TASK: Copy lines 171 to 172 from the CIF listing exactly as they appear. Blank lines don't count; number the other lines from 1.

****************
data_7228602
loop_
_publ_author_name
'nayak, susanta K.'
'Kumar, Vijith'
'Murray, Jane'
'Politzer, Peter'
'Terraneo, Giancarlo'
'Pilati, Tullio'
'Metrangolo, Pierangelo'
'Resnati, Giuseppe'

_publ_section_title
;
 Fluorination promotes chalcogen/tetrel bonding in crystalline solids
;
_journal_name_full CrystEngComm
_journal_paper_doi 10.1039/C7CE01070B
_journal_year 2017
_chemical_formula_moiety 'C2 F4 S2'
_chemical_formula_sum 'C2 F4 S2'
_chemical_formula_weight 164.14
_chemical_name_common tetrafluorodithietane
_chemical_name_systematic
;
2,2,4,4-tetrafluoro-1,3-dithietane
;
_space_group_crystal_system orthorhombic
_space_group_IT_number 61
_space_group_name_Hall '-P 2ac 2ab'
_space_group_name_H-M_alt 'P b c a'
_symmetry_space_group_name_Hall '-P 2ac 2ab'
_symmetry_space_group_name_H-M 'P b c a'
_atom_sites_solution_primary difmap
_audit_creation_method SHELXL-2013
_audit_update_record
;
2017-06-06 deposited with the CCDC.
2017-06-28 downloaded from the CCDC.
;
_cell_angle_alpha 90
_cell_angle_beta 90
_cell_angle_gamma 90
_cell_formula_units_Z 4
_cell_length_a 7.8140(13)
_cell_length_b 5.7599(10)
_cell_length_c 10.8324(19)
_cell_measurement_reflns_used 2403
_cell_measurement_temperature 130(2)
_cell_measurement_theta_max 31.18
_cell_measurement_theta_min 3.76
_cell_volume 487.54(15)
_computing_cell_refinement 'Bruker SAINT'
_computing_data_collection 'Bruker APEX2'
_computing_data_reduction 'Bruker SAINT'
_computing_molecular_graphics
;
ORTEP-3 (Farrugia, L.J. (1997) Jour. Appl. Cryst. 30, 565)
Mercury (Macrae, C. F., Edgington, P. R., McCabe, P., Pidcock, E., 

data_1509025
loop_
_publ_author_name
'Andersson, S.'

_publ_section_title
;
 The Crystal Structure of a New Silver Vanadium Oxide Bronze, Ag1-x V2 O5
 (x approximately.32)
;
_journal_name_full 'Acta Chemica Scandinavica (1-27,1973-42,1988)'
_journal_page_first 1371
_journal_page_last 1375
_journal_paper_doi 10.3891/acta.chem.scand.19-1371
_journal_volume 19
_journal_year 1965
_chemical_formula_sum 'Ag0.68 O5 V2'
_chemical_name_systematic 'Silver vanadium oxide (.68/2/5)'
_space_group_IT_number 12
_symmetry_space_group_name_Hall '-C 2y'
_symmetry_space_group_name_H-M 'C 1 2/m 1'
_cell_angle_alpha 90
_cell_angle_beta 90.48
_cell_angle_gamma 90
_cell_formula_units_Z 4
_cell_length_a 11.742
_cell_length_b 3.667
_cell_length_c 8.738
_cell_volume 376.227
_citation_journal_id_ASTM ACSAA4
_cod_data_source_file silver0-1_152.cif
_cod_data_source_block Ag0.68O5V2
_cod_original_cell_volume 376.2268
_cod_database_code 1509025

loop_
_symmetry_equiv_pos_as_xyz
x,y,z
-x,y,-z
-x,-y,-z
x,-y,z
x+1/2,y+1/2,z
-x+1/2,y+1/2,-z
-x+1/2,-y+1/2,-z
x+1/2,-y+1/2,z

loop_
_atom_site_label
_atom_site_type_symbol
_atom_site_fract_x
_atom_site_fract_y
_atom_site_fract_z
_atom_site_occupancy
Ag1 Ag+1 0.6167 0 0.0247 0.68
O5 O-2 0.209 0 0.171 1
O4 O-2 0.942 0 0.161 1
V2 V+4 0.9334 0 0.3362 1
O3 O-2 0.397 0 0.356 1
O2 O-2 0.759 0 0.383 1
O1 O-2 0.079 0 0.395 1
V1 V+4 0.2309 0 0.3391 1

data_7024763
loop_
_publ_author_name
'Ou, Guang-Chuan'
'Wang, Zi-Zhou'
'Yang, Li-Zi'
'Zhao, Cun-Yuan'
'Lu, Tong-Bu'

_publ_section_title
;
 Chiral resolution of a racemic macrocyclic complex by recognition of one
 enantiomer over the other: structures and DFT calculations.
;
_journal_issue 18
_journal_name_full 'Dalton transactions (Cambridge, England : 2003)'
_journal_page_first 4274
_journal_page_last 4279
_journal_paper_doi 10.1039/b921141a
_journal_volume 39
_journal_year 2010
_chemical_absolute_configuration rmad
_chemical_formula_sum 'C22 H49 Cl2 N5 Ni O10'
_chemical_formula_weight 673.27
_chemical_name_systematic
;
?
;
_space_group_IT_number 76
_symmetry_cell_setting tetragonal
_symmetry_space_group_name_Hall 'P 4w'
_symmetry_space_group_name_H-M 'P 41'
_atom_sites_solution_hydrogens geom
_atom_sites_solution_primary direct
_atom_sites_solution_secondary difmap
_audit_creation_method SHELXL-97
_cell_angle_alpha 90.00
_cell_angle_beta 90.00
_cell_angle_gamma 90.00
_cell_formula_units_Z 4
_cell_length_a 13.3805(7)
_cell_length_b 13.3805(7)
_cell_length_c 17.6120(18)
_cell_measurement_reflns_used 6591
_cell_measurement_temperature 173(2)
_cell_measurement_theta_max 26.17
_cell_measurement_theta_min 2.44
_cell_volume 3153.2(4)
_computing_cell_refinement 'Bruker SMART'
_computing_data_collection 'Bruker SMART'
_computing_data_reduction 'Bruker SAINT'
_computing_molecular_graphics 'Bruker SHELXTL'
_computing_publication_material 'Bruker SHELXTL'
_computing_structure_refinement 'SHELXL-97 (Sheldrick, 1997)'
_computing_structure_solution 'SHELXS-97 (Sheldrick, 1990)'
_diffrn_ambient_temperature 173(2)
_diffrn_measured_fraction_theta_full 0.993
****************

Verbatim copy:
_diffrn_ambient_temperature 173(2)
_diffrn_measured_fraction_theta_full 0.993